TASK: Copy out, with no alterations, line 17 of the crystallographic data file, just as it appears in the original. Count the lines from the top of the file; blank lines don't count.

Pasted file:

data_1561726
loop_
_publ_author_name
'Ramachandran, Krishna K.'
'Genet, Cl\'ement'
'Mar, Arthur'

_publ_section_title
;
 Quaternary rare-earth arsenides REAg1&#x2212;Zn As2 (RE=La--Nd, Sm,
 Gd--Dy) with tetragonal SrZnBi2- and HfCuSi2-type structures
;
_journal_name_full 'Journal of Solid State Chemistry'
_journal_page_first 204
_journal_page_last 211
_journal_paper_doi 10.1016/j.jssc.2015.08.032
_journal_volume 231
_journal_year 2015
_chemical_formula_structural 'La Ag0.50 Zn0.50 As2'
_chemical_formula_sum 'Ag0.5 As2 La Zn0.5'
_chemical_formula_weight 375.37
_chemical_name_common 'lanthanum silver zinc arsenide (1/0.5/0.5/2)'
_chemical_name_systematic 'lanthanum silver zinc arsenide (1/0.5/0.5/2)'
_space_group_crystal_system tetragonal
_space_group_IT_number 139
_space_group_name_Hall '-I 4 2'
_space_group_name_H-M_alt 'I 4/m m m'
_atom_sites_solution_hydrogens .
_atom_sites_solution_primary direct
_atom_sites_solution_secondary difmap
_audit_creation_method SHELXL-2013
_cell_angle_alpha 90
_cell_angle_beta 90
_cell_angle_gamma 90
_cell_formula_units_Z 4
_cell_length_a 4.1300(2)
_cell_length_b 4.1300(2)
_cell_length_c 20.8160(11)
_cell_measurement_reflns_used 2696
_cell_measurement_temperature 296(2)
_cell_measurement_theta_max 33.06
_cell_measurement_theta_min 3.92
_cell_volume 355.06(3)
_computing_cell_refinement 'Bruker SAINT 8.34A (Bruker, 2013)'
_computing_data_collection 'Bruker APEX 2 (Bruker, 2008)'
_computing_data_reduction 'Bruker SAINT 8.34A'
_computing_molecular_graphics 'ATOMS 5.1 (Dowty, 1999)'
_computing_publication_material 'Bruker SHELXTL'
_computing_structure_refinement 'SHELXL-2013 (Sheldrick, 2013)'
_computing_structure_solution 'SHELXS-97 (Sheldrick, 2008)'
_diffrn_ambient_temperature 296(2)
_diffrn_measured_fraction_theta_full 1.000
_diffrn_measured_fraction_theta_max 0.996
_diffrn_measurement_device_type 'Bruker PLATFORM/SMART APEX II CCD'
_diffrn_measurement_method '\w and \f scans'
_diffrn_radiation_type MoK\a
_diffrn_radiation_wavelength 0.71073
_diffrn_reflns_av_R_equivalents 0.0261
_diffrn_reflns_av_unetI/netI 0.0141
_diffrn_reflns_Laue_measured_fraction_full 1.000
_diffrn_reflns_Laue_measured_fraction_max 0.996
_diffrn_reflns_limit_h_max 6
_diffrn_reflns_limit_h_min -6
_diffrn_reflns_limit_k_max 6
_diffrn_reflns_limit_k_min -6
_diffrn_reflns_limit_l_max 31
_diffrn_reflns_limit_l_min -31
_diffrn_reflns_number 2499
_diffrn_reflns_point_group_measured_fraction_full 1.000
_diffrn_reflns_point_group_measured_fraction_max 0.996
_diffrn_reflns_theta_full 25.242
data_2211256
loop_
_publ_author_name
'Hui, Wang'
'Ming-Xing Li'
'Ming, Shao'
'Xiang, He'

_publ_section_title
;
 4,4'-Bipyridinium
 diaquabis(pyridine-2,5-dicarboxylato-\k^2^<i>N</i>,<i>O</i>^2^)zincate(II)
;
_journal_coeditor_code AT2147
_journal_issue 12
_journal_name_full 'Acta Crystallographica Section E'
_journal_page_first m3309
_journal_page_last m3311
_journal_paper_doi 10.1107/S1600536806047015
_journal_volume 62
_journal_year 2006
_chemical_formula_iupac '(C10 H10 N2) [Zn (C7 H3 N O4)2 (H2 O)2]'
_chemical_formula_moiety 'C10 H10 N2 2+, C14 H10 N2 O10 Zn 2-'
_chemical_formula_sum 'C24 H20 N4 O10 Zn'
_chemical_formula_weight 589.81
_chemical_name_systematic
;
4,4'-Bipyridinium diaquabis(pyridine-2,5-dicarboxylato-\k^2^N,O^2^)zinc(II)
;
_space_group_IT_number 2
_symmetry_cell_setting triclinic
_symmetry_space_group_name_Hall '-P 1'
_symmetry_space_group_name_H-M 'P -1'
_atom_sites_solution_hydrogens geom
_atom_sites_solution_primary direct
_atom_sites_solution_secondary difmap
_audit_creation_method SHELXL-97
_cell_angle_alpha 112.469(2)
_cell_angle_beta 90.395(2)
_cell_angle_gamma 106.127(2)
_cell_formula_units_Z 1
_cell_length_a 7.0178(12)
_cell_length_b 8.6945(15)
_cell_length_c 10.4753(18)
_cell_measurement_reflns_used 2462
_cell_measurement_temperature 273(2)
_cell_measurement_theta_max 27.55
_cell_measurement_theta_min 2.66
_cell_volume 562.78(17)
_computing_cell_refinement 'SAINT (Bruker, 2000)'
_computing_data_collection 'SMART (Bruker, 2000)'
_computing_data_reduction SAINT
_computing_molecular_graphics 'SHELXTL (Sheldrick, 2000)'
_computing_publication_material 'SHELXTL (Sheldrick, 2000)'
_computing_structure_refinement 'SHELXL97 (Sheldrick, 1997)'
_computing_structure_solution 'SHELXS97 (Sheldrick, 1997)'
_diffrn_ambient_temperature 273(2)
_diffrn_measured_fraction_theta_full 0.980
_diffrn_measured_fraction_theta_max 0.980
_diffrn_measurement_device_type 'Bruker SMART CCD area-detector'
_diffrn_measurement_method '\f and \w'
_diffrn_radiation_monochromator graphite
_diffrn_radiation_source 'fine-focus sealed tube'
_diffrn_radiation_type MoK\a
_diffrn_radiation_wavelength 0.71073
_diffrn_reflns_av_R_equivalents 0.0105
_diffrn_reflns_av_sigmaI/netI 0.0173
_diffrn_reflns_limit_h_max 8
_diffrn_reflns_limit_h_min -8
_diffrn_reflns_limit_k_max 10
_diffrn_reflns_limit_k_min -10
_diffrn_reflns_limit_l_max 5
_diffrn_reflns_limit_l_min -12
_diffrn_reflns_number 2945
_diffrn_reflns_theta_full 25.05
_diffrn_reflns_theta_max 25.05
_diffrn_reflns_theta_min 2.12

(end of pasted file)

_journal_year 2015